Printed from the blog of Lori Greene, AHC/CDC, CCPR, FDAI
Allegion
Email: lori_greene@allegion.com, Blog: www.idighardware.com or www.ihatehardware.com


Jun 28 2018

QQ: Manual Rearm for Delayed Egress

Category: Egress,Electrified HardwareLori @ 12:16 am Comments (8)
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Back in the days when the BOCA National Building Code was adopted by many states in the Northeast, delayed egress locks were allowed to rearm automatically after the door was opened, closed, and remained closed for 30 seconds.  In contrast with the old BOCA rules, the International Building Code (IBC) and NFPA 101 – The Life Safety Code require delayed egress locks to be rearmed manually.  Today’s Quick Question is…

Does a delayed egress lock have to be rearmed manually after power failure and fire alarm release, or only when the 15-second timer is activated by an attempt to exit?

That question is not specifically answered in the model codes, but I don’t think the intent is to require manual rearm after power failure or fire alarm.  An AHJ could disagree but I haven’t seen this required by any AHJs on past projects.

The IBC only references manual rearm in the section that describes the requirements for allowing egress after 15 seconds (not in the sections on fire alarm or power failure release):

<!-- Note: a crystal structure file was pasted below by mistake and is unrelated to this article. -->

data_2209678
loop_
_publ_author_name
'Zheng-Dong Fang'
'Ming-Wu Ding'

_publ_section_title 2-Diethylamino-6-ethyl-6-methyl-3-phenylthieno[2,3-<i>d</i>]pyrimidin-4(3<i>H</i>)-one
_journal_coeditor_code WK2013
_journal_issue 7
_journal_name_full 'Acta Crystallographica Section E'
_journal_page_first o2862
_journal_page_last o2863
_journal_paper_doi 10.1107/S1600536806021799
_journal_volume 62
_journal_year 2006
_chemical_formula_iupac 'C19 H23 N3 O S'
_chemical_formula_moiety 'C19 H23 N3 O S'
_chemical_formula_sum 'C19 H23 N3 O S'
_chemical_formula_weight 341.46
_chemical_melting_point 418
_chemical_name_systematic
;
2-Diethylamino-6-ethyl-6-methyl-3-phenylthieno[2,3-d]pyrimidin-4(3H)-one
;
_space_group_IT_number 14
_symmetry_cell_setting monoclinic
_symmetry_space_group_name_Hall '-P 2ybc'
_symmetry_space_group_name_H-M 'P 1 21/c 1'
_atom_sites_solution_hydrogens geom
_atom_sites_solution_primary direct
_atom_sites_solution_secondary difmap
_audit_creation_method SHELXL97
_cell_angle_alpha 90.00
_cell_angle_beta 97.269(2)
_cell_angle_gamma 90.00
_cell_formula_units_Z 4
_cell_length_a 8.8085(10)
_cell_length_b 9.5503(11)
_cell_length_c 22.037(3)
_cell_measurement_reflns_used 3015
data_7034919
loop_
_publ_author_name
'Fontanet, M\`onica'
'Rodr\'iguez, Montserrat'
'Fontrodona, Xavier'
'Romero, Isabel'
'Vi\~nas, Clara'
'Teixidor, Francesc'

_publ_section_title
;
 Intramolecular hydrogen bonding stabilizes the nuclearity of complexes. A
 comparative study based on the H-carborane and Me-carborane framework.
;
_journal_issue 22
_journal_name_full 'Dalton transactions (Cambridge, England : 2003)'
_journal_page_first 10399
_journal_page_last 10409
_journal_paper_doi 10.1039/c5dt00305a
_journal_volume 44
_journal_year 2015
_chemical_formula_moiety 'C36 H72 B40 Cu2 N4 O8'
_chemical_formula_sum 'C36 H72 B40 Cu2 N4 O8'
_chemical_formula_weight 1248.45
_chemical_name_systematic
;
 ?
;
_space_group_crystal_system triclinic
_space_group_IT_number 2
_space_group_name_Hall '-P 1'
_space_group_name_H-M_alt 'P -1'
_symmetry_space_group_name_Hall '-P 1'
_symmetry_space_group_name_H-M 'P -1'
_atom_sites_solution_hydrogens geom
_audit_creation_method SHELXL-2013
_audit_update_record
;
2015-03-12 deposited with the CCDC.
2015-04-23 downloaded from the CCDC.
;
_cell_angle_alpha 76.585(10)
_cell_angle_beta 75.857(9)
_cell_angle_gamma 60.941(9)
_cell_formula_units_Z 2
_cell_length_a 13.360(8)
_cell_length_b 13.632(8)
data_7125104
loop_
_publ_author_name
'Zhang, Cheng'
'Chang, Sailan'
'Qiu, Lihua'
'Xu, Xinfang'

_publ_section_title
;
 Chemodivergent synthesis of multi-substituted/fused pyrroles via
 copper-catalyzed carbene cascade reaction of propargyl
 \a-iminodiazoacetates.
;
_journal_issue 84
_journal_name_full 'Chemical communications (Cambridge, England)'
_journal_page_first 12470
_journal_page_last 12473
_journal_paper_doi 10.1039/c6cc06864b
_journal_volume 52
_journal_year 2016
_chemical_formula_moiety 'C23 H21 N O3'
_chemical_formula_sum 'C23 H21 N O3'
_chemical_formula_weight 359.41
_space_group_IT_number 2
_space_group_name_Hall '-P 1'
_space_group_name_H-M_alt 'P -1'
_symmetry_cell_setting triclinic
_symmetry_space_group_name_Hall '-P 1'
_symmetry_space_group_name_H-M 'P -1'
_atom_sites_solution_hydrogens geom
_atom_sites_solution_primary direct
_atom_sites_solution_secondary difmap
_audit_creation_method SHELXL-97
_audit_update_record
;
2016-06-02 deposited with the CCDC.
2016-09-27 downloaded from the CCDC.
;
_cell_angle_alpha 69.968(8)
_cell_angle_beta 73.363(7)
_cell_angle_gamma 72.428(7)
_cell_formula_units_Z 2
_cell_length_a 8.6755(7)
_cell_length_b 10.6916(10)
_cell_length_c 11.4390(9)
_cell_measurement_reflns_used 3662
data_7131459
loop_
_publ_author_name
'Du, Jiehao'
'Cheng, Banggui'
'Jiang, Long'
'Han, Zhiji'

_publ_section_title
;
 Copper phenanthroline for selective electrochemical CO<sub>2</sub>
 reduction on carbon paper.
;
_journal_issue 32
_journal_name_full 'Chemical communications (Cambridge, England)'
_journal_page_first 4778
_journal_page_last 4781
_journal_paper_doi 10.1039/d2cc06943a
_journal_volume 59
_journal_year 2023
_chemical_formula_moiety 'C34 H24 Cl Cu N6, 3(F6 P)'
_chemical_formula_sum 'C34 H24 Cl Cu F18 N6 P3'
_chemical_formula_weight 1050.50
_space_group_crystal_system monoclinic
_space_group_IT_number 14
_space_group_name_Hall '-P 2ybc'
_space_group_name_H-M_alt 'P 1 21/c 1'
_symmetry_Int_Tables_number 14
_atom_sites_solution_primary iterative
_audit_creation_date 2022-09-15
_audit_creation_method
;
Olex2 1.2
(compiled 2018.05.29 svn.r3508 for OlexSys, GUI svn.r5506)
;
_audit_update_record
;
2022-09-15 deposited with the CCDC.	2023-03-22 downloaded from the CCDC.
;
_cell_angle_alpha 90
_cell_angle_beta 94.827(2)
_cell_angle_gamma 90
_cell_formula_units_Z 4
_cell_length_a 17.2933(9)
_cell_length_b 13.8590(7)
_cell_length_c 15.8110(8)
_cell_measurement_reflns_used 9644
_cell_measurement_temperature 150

An attempt to egress shall initiate an irreversible process that shall allow such egress in not more than 15 seconds when a physical effort to exit is applied to the egress side door hardware for not more than 3 seconds. Initiation of the irreversible process shall activate an audible signal in the vicinity of the door. Once the delay electronics have been deactivated, rearming the delay electronics shall be by manual means only.

The NFPA 101 requirements are similar – the requirement for manual rearm is specified only in the paragraph on activation/deactivation of the device by an attempt to egress – not by fire alarm or power failure.  Neither the IBC Commentary nor the NFPA Handbook, explain why manual rearm is required, but my understanding is that someone must go to the door to verify that all is well rather than just pushing a button from a remote location or having the access control system automatically rearm the door.  If this is the purpose of the requirement, it would not be important to visit the door when the cause of the deactivation was power failure or fire alarm, or when there is authorized egress via card reader, keypad, etc.

What do you think?

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Related Posts:

Controlled Egress vs. Delayed Egress (video)

Decoded: Delayed Egress vs. Controlled Egress (November 2015)

Decoded: Model Code Changes for Delayed Egress Locking Systems (July 2018)

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8 Responses to “QQ: Manual Rearm for Delayed Egress”

  1. Jack Ostergaard says:

    I’m guessing the intent is to prevent the door from rearming itself after it has been activated to allow additional (but latter arriving) occupants to egress. If someone arrives 16 seconds after the door closed they would have to wait an additional 15 seconds instead of being able to leave immediately. Which could seem an eternity with fire alarms and sprinkers going off.

  2. cda says:

    Seems like with power loss or fire alarm activation,

    You can walk up to the door and just walk out without any delay.